Acclaimed director Steve James (Hoop Dreams) and executive producers Martin Scorsese (The Departed) and Steven Zaillian (Moneyball) present "Life Itself", a documentary film that recounts the inspiring and entertaining life of world-renowned film critic and social commentator Roger Ebert - a story that is by turns personal, funny, painful, and transcendent. Based on his bestselling memoir of the same name, "Life Itself", explores the legacy of Roger Ebert's life, from his Pulitzer Prize-winning film criticism at the Chicago Sun-Times to becoming one of the most influential cultural voices in America.
Life Itself turns the camera around to focus on the medium’s greatest critic: Roger Ebert. The plump movie lover was well-regarded for his many movie reviews, countless books, film courses, film festivals and, of course, the Siskel & Ebert television program that coined the “thumbs up” rating. Whether you agreed or disagreed with his opinions, he always seemed to be present in the film community as a man who could both uplift a small film of brilliance and decimate a mega blockbuster of cliche. In the wake of his death in 2013, this documentary takes a hard look at Ebert from his early days up to his final months where he was still typing away his next review.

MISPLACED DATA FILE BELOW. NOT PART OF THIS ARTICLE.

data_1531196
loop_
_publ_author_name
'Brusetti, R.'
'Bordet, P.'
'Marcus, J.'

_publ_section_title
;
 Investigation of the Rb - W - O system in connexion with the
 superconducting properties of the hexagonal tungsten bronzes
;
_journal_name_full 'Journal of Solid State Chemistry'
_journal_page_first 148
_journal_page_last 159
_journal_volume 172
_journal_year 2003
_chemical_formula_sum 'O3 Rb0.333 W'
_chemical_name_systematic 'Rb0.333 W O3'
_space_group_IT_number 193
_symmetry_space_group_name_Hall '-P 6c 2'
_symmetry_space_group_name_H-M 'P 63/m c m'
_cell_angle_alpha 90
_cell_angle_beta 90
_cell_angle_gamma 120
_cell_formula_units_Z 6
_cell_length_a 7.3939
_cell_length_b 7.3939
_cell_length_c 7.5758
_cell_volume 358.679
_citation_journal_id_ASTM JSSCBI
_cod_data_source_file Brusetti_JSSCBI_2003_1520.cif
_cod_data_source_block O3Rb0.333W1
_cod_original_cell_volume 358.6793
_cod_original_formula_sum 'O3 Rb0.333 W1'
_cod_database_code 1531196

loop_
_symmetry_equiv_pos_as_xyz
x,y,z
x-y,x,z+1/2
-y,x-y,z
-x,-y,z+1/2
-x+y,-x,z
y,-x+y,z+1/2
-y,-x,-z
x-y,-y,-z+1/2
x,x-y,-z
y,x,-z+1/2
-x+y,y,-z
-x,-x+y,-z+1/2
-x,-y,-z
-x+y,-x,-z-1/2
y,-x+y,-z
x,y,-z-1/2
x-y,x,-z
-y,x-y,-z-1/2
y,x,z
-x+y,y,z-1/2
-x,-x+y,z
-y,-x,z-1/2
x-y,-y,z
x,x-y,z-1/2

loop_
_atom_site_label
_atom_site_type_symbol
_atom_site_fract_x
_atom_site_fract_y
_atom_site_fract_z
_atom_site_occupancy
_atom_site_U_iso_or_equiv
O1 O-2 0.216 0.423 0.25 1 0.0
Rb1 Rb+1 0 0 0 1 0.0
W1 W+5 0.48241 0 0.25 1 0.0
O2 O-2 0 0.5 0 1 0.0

Director Steve James visits Ebert in his twilight days at the hospital for more rehab. Despite the loss of his voice from surgeries, Roger was still in high spirits through all his pain and struggles. Through his computer voice, he urges Steve to film himself in the mirror so that he can be in the movie as well. One of his grandchildren shows him a Lady Gaga toothbrush to which Ebert bashes it against his head in humorous annoyance. He’s even cracking jokes with the people around him with what little communication he has to work with. In between his visits, Steve sends Ebert questions over email that he answers with his trademark wit and elegance in writing. At one point Ebert comments on how he was glad that Steve James wasn’t afraid to film the suction of his neck. He wanted everybody to see him for all that he was and not just a faceless critic saddled behind his blog.
Lifting bits from his autobiography of the same title, Life Itself takes aim at Ebert’s life as a whole rather than just his career. Through various interviews with his friends, we learn about Ebert’s early struggles with alcohol and his questionable taste in women. Through various critics and directors, we try to comprehend his motive for writing the screenplay to Russ Meyer’s Beyond the Valley of the Dolls. Through many filmmakers, we learn how Ebert was able to uplift early directors with his reviews that gave attention to otherwise unnoticed talent. In particular, Martin Scorsese becomes rather choked up when the only thing that managed to get him through his rough life was Ebert’s glowing words of his early films. He must’ve just been a mess when Ebert actually invited him onto his television program to discuss the best films of the 1990’s with one of Ebert’s being Goodfellas.